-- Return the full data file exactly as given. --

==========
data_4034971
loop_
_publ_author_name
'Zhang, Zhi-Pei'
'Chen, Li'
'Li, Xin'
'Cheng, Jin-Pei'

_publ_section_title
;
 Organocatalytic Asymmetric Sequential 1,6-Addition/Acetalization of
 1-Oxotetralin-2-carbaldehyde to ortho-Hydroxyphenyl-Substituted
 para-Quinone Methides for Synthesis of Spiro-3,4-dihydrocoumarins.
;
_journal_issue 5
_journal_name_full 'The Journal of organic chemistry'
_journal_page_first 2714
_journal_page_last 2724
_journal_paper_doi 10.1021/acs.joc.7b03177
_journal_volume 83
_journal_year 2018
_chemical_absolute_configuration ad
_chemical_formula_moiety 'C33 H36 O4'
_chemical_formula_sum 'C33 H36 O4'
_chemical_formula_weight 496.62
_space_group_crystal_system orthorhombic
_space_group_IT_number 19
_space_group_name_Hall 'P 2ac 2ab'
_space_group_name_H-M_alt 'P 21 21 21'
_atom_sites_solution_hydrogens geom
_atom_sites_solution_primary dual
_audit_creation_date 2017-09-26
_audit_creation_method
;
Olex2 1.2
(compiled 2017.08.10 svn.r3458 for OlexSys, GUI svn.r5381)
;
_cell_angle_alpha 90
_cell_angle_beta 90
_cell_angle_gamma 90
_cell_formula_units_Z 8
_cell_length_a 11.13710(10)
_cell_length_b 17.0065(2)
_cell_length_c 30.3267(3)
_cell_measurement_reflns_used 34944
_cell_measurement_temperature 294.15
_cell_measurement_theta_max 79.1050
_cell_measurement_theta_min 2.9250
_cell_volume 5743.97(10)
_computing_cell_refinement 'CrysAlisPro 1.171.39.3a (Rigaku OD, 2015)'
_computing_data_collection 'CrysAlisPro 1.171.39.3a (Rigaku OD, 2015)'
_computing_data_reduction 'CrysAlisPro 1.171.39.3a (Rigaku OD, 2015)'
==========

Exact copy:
data_4034971
loop_
_publ_author_name
'Zhang, Zhi-Pei'
'Chen, Li'
'Li, Xin'
'Cheng, Jin-Pei'

_publ_section_title
;
 Organocatalytic Asymmetric Sequential 1,6-Addition/Acetalization of
 1-Oxotetralin-2-carbaldehyde to ortho-Hydroxyphenyl-Substituted
 para-Quinone Methides for Synthesis of Spiro-3,4-dihydrocoumarins.
;
_journal_issue 5
_journal_name_full 'The Journal of organic chemistry'
_journal_page_first 2714
_journal_page_last 2724
_journal_paper_doi 10.1021/acs.joc.7b03177
_journal_volume 83
_journal_year 2018
_chemical_absolute_configuration ad
_chemical_formula_moiety 'C33 H36 O4'
_chemical_formula_sum 'C33 H36 O4'
_chemical_formula_weight 496.62
_space_group_crystal_system orthorhombic
_space_group_IT_number 19
_space_group_name_Hall 'P 2ac 2ab'
_space_group_name_H-M_alt 'P 21 21 21'
_atom_sites_solution_hydrogens geom
_atom_sites_solution_primary dual
_audit_creation_date 2017-09-26
_audit_creation_method
;
Olex2 1.2
(compiled 2017.08.10 svn.r3458 for OlexSys, GUI svn.r5381)
;
_cell_angle_alpha 90
_cell_angle_beta 90
_cell_angle_gamma 90
_cell_formula_units_Z 8
_cell_length_a 11.13710(10)
_cell_length_b 17.0065(2)
_cell_length_c 30.3267(3)
_cell_measurement_reflns_used 34944
_cell_measurement_temperature 294.15
_cell_measurement_theta_max 79.1050
_cell_measurement_theta_min 2.9250
_cell_volume 5743.97(10)
_computing_cell_refinement 'CrysAlisPro 1.171.39.3a (Rigaku OD, 2015)'
_computing_data_collection 'CrysAlisPro 1.171.39.3a (Rigaku OD, 2015)'
_computing_data_reduction 'CrysAlisPro 1.171.39.3a (Rigaku OD, 2015)'